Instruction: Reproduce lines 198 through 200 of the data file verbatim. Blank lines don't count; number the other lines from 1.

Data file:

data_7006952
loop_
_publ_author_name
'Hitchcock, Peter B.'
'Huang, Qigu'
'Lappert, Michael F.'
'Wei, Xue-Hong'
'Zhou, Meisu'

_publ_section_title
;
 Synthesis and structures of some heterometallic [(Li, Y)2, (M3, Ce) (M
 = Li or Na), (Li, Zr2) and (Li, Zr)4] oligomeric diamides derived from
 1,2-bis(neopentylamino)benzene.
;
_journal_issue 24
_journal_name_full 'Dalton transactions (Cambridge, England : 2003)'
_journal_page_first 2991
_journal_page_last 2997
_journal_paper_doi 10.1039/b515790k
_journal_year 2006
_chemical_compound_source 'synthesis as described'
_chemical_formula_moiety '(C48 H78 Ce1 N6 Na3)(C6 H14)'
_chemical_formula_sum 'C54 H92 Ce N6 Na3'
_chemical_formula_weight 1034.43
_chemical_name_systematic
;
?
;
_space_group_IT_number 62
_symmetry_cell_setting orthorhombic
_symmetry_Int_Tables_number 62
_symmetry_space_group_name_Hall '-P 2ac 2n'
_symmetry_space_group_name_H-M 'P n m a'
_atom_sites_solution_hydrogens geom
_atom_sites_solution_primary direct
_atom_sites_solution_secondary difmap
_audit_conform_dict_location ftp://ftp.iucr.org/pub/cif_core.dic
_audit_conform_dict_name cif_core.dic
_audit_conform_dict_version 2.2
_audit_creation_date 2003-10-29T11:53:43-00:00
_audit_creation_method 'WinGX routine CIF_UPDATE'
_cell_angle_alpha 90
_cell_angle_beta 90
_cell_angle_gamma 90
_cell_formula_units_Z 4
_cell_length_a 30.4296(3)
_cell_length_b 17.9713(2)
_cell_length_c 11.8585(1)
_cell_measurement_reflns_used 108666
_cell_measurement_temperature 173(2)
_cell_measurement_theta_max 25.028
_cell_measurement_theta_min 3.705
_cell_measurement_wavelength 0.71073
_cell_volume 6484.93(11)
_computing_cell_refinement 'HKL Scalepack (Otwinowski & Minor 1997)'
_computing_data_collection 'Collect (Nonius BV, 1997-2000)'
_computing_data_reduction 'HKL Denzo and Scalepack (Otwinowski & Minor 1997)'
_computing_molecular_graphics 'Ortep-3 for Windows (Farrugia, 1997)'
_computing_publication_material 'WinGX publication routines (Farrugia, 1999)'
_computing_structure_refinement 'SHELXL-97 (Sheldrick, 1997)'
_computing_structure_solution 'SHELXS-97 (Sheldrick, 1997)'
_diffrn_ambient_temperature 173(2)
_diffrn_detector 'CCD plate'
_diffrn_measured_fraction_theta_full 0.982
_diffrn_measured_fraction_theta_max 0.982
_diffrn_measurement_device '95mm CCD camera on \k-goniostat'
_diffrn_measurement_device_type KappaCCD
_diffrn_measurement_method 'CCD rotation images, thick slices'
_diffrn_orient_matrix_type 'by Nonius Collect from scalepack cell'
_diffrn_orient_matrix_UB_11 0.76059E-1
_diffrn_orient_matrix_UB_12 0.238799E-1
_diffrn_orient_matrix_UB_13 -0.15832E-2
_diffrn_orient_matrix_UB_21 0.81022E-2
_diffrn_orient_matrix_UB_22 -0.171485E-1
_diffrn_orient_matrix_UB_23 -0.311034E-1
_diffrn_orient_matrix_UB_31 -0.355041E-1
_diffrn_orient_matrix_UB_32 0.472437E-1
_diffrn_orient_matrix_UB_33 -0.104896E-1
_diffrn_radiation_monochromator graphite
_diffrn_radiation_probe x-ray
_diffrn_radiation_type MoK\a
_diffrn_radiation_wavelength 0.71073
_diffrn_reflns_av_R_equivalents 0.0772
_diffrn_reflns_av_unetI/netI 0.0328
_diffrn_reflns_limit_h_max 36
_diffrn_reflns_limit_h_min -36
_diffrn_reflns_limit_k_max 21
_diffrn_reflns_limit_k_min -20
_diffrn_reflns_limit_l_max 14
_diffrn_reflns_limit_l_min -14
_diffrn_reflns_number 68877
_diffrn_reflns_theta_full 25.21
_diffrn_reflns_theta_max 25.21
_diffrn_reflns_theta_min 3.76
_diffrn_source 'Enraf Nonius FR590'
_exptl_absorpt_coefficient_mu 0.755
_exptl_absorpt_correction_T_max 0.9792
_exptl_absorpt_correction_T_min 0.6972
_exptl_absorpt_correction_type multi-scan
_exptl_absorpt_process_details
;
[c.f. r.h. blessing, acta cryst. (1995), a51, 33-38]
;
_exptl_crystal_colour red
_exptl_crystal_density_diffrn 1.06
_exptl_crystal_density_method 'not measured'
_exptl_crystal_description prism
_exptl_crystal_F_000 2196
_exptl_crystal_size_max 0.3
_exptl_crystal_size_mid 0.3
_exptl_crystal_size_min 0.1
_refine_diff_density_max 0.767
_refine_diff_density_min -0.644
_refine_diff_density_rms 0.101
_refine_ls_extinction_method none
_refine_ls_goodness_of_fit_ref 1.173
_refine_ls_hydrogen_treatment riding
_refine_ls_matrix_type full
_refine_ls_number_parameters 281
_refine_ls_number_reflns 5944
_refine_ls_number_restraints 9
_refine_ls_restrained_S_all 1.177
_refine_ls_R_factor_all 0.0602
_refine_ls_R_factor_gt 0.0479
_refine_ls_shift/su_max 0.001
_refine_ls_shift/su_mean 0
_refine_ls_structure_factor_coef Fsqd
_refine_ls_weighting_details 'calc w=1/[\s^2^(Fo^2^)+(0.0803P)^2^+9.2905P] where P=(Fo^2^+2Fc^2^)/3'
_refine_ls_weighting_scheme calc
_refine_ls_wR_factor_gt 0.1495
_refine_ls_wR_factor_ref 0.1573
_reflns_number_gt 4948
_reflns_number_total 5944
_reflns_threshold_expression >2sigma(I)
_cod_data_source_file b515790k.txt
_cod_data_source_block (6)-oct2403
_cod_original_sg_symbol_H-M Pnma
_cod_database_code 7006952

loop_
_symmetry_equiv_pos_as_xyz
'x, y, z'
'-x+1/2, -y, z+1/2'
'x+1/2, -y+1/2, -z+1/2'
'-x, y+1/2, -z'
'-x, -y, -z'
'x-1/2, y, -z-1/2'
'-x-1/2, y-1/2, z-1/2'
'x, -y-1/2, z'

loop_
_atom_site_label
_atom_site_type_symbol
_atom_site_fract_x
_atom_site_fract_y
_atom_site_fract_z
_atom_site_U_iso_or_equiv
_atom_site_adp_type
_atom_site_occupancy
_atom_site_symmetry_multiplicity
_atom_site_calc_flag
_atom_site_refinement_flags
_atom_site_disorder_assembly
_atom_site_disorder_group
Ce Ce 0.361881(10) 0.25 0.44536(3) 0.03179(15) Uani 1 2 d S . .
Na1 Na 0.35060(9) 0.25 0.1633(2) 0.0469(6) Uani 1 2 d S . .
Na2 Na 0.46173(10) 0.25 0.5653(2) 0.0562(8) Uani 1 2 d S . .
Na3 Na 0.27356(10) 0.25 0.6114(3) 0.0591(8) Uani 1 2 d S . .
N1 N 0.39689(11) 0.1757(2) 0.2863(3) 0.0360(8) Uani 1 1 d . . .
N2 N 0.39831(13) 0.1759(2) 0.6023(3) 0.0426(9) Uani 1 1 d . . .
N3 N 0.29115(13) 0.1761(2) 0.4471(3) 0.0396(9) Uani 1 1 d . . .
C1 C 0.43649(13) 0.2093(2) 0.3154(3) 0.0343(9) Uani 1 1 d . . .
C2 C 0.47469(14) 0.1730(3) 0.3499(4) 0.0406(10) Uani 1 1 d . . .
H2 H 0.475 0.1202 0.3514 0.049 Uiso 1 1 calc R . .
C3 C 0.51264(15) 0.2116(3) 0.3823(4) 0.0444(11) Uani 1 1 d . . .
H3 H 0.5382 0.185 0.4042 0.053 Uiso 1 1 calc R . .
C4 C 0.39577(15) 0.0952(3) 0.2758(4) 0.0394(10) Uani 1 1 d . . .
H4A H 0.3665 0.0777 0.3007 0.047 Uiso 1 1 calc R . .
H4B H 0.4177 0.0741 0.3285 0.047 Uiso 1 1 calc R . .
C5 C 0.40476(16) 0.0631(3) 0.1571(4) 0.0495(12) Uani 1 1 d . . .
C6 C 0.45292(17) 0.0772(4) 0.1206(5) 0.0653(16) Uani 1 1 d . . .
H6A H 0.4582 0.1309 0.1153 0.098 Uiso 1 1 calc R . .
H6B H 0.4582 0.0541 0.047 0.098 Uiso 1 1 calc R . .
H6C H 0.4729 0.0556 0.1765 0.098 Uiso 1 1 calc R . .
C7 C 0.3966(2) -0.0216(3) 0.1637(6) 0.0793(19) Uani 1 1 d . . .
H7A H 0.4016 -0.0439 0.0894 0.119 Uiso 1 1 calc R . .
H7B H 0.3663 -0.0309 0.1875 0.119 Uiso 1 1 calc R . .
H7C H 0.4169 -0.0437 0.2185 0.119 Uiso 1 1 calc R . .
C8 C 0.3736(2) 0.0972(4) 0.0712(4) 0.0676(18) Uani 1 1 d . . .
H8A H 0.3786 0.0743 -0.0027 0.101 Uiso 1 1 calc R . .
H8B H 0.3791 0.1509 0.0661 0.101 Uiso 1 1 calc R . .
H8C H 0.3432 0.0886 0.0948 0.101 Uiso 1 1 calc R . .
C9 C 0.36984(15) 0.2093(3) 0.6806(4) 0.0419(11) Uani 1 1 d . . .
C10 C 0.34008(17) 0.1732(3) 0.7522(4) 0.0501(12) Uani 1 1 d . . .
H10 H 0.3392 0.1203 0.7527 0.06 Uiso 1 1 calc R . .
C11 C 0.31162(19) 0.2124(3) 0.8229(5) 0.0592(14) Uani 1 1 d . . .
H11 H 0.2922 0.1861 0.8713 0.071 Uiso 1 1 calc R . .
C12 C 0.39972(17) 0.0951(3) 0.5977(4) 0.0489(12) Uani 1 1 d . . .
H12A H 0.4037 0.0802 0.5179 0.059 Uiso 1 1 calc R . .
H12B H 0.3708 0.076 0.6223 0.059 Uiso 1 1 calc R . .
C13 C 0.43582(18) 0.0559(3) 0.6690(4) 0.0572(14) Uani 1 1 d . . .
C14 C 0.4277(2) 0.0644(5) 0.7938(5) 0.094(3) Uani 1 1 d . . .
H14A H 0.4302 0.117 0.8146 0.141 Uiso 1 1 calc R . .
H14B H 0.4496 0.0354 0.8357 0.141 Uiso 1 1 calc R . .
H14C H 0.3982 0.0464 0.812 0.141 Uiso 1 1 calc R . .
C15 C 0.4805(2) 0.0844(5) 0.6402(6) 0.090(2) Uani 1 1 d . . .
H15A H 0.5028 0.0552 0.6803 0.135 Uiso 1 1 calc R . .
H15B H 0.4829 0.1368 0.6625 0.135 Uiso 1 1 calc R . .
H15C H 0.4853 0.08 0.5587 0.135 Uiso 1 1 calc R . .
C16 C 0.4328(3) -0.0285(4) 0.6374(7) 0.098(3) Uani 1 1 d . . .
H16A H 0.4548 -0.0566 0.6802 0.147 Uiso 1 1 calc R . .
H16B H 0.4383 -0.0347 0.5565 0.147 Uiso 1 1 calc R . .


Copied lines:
H12B H 0.3708 0.076 0.6223 0.059 Uiso 1 1 calc R . .
C13 C 0.43582(18) 0.0559(3) 0.6690(4) 0.0572(14) Uani 1 1 d . . .
C14 C 0.4277(2) 0.0644(5) 0.7938(5) 0.094(3) Uani 1 1 d . . .